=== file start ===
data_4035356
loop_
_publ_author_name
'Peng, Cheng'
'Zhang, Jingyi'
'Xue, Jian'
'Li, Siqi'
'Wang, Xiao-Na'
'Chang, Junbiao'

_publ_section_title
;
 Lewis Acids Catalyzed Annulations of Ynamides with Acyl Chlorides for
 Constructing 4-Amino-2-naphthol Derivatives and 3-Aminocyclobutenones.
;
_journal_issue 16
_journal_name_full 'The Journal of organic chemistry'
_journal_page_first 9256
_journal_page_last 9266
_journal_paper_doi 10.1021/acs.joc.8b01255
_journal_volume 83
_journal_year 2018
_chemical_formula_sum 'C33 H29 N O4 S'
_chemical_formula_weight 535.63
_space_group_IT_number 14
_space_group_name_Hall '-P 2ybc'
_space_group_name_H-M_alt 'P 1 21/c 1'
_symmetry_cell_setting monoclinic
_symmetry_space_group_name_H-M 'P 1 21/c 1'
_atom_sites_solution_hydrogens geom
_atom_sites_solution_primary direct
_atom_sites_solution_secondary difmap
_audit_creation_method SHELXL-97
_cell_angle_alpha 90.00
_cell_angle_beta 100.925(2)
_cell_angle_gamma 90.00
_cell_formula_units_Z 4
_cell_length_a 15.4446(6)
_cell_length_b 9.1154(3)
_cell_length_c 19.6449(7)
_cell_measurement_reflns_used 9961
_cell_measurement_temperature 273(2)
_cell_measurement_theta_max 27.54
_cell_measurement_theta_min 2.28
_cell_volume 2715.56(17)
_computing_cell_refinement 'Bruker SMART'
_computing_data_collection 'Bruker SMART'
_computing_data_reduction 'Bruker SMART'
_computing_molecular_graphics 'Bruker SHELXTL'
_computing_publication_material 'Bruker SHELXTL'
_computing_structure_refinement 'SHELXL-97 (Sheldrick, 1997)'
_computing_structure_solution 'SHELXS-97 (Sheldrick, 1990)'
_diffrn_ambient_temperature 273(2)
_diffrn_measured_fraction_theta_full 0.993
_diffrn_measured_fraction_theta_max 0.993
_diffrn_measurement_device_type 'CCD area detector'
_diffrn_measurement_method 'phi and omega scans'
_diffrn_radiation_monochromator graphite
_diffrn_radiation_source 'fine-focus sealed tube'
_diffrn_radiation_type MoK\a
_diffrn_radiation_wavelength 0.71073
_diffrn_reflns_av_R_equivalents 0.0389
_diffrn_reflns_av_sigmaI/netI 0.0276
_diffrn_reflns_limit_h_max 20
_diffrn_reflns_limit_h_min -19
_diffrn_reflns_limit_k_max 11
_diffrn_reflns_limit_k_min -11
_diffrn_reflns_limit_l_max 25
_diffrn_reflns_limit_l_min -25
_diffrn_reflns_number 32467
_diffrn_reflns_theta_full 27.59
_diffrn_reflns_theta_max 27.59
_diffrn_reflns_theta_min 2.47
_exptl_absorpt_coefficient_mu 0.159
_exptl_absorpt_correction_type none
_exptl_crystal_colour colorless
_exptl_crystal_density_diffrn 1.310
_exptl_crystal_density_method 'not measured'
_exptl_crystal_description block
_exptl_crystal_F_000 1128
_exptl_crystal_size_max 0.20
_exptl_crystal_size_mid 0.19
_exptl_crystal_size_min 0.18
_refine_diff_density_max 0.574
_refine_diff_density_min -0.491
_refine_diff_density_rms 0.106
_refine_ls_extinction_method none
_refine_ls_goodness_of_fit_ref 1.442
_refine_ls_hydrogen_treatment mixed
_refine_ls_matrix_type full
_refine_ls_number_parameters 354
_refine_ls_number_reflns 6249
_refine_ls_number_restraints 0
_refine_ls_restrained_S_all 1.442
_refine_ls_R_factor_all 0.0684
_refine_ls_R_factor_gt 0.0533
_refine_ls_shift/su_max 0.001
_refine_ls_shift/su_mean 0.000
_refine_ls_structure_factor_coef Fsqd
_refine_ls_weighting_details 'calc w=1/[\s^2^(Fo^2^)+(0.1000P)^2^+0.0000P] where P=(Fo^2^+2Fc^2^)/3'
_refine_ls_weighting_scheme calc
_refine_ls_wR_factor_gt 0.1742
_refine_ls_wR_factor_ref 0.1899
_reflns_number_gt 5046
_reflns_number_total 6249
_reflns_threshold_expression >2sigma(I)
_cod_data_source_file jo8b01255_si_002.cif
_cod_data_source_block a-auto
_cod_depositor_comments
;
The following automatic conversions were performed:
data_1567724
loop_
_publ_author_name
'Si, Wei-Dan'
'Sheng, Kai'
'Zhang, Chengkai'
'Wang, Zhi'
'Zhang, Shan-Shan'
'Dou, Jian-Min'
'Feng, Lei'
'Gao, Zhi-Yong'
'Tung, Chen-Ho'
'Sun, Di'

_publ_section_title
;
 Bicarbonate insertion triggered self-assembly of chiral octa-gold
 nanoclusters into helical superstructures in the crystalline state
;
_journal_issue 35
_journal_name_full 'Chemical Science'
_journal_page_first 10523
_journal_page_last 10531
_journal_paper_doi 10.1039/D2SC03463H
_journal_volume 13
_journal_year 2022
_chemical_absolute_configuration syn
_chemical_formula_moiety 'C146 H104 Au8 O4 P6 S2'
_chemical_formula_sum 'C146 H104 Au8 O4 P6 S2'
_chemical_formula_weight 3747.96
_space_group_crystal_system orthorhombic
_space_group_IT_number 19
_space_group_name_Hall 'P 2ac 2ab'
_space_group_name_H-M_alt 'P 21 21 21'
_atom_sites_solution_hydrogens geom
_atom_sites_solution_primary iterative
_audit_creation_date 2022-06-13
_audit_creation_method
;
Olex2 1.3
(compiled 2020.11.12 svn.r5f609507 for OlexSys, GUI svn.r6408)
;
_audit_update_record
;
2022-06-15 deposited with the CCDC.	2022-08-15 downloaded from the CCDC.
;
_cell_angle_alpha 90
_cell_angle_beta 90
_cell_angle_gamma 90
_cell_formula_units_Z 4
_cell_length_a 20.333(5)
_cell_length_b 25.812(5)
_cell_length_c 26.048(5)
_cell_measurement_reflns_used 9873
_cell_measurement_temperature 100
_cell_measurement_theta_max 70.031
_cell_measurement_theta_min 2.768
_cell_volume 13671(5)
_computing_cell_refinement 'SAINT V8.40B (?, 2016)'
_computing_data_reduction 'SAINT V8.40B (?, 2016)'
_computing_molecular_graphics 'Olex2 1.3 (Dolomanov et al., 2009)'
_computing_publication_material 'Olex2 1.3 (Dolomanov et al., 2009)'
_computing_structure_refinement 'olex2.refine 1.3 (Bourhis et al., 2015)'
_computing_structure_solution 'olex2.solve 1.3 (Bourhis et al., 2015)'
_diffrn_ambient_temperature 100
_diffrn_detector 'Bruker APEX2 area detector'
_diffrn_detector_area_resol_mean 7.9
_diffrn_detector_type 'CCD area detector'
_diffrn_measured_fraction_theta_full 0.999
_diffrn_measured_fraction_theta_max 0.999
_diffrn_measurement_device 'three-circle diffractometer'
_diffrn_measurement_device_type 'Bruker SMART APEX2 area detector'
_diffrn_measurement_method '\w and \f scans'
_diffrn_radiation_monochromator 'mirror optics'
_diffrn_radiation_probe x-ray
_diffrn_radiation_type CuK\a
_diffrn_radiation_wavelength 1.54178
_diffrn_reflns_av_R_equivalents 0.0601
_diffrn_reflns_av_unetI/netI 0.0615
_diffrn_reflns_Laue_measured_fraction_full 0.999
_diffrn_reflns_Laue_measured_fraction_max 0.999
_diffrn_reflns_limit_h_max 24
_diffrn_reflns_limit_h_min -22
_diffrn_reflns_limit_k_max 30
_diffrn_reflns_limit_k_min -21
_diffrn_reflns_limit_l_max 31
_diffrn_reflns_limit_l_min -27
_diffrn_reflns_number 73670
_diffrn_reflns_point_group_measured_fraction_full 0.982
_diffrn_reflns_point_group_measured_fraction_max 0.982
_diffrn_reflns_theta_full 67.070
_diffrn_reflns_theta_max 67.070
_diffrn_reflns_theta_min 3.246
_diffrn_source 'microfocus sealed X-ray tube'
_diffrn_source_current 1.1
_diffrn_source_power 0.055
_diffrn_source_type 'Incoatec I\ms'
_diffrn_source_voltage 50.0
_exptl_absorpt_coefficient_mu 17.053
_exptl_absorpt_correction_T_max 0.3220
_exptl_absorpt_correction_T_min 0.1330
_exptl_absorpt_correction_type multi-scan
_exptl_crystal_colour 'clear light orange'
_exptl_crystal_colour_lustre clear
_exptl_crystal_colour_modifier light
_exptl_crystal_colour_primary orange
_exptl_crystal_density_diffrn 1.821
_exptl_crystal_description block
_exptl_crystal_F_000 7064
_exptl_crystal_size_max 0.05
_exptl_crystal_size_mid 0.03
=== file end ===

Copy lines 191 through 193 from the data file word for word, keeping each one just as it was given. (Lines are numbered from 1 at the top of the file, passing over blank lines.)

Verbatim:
_diffrn_reflns_limit_h_max 24
_diffrn_reflns_limit_h_min -22
_diffrn_reflns_limit_k_max 30